Edward Blackington, 74, of Warren came out of the woods behind his house on a recent day on an all-terrain vehicle that looked like a combination between a four-wheeler and a tank.

When the former director of public works was asked why he enjoyed road work so much during his career, the first thing he said was, “You get to operate all kinds of equipment.”

Blackington retired in 2008 after 11 years of running Warren’s public works department. These days his idea of fun is throwing a chainsaw into the front basket of his ATV and heading out for a day of tree cutting.

His influence is remembered in the town. This year the Warren Board of Selectmen voted to dedicate the town report to him.

“A lifelong resident of the Midcoast, Ed Blackington was born in Camden on September 5, 1935, to Edward and Mary (Morong) Blackington,” the report states. “After graduating from Camden High School, he was a carpenter, a dog groomer, a mason, and a fisherman. … As a young man, Ed worked for the town of Camden on the road crew, and later, as a part-time plow driver for the town of Warren. For many years, he would leave his job as a carpenter at the first sign of snow. In 1997, Ed was hired as Director of Public Works, a job that he loved, and to which he dedicated himself entirely until his retirement in 2008.”

Blackington said he enjoyed the work and liked being in charge.

“When you’re in charge, you get to decide what you want to do,” he said.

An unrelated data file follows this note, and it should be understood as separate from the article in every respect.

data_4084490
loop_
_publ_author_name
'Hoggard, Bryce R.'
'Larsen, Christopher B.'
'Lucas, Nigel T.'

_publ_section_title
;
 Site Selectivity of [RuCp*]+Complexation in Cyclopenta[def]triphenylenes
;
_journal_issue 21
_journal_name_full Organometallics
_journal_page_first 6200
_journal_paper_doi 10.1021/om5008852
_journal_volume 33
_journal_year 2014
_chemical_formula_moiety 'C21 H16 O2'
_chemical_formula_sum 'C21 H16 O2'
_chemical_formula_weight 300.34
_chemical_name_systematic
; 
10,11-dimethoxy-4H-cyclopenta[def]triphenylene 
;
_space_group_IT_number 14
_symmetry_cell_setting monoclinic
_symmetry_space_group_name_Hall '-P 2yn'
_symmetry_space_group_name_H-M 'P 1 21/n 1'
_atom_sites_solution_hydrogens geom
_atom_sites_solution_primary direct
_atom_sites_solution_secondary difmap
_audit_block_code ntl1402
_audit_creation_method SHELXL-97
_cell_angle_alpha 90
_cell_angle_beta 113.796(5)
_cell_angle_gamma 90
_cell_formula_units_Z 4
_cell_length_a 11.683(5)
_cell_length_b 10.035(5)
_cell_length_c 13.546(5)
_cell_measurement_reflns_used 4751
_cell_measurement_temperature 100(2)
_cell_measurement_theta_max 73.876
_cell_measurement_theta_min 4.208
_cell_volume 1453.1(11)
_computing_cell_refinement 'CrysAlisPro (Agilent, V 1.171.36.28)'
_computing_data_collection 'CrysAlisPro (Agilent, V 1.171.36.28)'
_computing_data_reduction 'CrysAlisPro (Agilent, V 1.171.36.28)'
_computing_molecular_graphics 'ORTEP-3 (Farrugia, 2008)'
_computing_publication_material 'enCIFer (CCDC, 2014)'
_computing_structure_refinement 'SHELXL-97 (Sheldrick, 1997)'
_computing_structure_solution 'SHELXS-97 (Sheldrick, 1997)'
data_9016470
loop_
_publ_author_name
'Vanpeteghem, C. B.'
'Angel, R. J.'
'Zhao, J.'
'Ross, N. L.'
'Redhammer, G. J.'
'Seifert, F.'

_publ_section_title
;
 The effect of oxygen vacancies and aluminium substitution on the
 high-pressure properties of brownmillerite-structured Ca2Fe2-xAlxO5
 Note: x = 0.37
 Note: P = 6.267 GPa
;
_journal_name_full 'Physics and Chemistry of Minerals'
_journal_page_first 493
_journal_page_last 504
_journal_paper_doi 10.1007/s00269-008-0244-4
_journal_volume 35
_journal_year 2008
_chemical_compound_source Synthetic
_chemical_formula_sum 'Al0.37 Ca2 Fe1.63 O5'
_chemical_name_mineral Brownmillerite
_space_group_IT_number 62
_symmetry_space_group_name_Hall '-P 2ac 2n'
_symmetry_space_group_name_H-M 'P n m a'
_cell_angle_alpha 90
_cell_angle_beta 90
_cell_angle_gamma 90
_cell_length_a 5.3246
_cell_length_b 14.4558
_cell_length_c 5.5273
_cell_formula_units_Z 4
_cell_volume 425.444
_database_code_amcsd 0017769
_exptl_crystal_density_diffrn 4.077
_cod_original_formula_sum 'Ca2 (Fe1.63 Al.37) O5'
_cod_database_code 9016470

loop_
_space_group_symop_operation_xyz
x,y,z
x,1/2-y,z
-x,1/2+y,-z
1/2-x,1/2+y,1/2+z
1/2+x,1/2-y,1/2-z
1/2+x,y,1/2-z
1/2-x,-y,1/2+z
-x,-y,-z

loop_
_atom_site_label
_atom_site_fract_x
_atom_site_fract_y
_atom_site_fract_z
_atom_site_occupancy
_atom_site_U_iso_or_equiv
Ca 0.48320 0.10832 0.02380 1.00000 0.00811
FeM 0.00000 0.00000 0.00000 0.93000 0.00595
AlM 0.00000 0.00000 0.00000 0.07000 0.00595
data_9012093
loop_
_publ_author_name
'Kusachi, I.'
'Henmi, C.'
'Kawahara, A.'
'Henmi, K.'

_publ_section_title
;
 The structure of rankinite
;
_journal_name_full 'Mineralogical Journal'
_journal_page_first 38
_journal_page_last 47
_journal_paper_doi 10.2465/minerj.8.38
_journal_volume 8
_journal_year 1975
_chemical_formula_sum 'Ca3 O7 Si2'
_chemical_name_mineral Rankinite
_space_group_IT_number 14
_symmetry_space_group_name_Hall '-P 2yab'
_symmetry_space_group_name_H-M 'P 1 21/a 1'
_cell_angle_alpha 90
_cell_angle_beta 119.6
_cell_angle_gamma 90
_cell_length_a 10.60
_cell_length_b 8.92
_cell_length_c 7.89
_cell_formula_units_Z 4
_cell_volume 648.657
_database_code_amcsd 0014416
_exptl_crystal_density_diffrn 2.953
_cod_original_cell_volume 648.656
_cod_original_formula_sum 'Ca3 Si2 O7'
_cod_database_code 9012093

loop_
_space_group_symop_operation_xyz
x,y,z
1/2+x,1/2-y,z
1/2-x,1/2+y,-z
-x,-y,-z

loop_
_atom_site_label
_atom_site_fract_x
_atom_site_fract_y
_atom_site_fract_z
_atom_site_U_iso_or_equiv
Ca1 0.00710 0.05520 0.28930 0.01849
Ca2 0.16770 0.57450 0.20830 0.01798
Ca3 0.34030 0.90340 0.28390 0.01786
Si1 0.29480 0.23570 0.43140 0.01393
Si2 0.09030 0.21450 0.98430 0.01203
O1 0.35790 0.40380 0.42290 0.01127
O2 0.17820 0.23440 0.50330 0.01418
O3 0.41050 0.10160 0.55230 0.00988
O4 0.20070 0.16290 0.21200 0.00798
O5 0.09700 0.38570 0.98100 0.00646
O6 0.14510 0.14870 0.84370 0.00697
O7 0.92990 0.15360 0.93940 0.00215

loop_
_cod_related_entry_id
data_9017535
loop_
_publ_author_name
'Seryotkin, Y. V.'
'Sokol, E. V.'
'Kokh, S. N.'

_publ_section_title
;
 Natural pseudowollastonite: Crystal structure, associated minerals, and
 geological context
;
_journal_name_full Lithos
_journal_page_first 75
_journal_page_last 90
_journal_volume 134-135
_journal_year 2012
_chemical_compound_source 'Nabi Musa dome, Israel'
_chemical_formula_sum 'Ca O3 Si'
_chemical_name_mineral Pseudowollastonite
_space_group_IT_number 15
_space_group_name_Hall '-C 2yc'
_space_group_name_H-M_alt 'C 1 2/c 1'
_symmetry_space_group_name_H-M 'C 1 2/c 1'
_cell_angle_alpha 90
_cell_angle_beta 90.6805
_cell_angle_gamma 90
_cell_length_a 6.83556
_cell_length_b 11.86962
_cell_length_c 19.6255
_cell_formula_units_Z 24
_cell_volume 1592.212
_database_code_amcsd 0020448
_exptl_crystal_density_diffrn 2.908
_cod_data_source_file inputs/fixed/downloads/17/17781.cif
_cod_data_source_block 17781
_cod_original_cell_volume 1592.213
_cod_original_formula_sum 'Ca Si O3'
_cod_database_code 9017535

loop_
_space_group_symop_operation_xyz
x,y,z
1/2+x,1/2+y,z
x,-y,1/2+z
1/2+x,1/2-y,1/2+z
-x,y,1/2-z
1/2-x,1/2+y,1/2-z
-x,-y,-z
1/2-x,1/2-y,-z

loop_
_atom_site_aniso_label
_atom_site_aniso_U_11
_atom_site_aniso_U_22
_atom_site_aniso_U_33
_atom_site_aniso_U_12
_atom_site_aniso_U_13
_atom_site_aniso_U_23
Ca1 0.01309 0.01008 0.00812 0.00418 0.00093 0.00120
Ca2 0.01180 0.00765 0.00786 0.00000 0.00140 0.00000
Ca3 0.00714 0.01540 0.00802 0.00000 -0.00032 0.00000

As part of his work he has maintained and reconstructed local roads.

“During my tenure as road foreman, we rebuilt and paved nine dirt roads in town,” he said.

Another big part of the job for him was clearing the roads of snow. He remembers putting in 12- and 18-hour days during snowstorms. Sometimes, he would send the crew home after a day’s effort, only to turn in himself for a mere two hours of sleep before going back to work.

He remembers training plow drivers by having them drive the roads on clear days. “I’d say, learn the road when it’s clear. The next time you see it, it’s going to be dark and it’s going to be white.”

In his retirement, Blackington spends time with his wife, Elizabeth Clark. He has 12 children, not to mention his grandchildren and great-grandchildren.

“Ed has taken the time given to him with his retirement to be active with the Warren Odd Fellows, travel, fish, ride his ATV and clear cut the back forty for firewood,” the town report states.

“I’ve got to do something,” Blackington said. “I can’t sit around and do nothing.”